Free-space optical communication links provide higher capacity and smaller beam divergence than their radio-frequency counterpart, and are increasingly being used for relatively short links often established for temporary purposes (e.g. outdoor sporting and concert events). They are also explored for extremely long reaches (e.g. between satellites, to the moon and beyond). In both cases, the sensitivity is fundamentally limited by the effect of diffraction, which results in the divergence of a free-space beam as it travels from the transmitter to the receiver. As there are practical limits on the size of the aperture permitted at both the transmitter and receiver, the diffraction results in a signal loss that limits the capacity and reach of the link. Our approach, which is to implement a unique noiseless optical amplifier in the receiver, is expected to result in a 40% transmission reach extension, or for a given reach target, reduce the aperture size of the optics (significant cost reduction) and increase the capacity. Our technique will help enable the transition from radio-frequency links to lightwave based links as it add significant performance benefits to the latter approach. We wish to use our new knowledge and expertise from our recent ERC AdG project to demonstrate, verify, and explore the commercial prospects of FSO transmission using phase-sensitive amplifiers in the receiver to improve the sensitivity, thus maximizing the possible link power budget, beyond what is possible with today’s approaches. We will work on market evaluation, technology verification, and commercialization strategy with the support from the Chalmers innovation office on our campus which has expertize on commercialization in the early stage. A goal of this project is to reach an agreement with commercial and/or institutional entities to pursue a field test of the PSA-based FSO technology.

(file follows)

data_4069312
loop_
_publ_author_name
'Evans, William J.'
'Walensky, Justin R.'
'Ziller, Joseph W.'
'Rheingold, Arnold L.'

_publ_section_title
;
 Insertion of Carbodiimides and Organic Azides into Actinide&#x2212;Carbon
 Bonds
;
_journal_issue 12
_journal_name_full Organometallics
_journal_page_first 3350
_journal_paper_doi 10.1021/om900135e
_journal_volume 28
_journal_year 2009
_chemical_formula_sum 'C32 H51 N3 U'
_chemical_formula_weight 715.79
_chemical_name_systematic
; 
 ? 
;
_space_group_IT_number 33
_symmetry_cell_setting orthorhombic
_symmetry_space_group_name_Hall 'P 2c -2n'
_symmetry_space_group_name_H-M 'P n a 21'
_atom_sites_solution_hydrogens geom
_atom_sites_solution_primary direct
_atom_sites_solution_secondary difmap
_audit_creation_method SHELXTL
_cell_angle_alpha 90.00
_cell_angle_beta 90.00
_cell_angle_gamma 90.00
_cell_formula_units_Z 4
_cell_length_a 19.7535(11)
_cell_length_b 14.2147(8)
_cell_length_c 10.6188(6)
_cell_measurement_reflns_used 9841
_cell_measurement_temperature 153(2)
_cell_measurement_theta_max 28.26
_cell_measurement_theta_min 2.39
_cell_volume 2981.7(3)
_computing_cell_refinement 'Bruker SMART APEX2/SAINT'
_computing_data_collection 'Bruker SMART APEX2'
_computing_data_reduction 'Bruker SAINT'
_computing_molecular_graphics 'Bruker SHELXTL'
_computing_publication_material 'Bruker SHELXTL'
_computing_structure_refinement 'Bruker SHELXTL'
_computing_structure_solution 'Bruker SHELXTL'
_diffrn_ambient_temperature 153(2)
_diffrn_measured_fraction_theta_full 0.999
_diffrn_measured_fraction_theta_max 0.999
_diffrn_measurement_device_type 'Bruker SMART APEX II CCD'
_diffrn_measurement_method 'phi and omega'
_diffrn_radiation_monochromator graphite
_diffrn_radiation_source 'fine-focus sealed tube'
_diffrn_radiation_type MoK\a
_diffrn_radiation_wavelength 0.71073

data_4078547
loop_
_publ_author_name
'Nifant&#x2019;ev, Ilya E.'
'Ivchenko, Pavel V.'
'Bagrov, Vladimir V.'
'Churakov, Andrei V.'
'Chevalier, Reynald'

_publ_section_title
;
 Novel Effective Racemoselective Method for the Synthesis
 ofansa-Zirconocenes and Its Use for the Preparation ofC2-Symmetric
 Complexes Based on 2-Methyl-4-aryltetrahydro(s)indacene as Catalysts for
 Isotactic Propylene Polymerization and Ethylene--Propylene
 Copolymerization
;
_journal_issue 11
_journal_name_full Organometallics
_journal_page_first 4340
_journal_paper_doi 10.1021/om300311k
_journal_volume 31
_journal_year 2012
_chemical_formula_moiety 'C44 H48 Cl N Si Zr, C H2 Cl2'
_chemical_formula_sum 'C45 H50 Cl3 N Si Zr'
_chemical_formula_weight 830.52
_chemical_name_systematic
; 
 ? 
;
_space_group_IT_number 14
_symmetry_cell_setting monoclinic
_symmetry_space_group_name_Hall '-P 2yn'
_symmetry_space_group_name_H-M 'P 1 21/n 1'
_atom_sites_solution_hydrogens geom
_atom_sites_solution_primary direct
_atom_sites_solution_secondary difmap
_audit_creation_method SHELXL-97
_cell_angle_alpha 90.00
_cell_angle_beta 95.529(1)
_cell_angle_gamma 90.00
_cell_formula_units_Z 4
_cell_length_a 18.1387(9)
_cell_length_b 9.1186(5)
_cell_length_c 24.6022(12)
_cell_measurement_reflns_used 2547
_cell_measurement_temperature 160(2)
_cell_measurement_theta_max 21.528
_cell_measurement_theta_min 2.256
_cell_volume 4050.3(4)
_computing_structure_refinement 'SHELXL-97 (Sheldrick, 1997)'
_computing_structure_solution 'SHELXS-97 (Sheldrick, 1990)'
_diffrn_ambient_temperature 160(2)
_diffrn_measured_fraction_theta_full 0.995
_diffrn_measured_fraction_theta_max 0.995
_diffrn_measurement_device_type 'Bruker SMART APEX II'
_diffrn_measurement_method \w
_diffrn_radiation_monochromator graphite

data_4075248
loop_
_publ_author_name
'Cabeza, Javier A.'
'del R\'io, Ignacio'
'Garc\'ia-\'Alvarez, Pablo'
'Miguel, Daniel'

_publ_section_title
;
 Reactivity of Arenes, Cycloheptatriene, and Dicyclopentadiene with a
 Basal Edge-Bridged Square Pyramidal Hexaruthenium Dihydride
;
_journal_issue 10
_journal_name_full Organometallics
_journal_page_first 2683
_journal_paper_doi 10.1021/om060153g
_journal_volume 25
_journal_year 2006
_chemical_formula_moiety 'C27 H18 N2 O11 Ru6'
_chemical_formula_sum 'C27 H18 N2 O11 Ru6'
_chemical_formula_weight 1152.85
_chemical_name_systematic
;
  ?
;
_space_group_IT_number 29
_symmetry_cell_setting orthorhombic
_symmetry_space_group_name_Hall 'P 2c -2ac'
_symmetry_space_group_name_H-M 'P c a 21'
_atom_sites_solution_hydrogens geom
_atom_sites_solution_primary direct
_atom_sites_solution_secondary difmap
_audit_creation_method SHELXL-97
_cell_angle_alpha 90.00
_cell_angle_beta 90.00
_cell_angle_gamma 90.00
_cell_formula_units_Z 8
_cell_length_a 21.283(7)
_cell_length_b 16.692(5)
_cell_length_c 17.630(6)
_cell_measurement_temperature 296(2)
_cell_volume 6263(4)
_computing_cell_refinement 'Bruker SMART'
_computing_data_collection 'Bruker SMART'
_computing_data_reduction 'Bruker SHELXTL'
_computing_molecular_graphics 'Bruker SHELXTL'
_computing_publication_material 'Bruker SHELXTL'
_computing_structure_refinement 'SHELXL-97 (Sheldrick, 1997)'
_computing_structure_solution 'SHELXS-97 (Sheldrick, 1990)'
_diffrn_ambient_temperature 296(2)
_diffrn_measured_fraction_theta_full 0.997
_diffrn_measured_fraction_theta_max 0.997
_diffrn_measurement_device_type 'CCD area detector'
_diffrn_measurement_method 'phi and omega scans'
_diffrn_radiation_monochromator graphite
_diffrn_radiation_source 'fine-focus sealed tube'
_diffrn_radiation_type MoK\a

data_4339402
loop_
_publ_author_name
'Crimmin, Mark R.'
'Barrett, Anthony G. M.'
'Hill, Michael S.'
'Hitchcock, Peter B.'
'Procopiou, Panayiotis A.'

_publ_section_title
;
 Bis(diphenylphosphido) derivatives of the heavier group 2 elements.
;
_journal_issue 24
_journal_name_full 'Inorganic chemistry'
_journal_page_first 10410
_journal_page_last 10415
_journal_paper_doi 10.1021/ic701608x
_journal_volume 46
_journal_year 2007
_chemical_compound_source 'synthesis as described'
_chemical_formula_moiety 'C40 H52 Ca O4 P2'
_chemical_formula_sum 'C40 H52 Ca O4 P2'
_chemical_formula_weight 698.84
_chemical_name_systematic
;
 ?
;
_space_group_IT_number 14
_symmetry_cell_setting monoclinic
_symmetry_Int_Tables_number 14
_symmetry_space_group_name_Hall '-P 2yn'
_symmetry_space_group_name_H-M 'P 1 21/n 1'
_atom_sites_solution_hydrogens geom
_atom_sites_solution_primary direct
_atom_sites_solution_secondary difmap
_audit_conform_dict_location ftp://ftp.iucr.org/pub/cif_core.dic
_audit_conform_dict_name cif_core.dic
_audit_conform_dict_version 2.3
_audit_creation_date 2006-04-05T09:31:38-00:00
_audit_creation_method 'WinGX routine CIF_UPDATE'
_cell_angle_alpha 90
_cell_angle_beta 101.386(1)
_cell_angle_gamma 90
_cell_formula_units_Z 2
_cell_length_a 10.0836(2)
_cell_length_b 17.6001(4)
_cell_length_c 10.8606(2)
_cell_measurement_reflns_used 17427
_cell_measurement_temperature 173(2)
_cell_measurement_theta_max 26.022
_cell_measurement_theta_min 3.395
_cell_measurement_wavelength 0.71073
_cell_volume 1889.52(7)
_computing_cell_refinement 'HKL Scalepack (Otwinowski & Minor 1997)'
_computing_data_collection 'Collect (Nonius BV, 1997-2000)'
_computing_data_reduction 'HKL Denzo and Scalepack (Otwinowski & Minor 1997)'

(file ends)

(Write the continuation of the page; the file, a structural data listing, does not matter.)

Full Professor at Chalmers, Microtechnology and Nanoscience (MC2), Photonics
Funding Chalmers participation during 2018–2020
Areas of Advance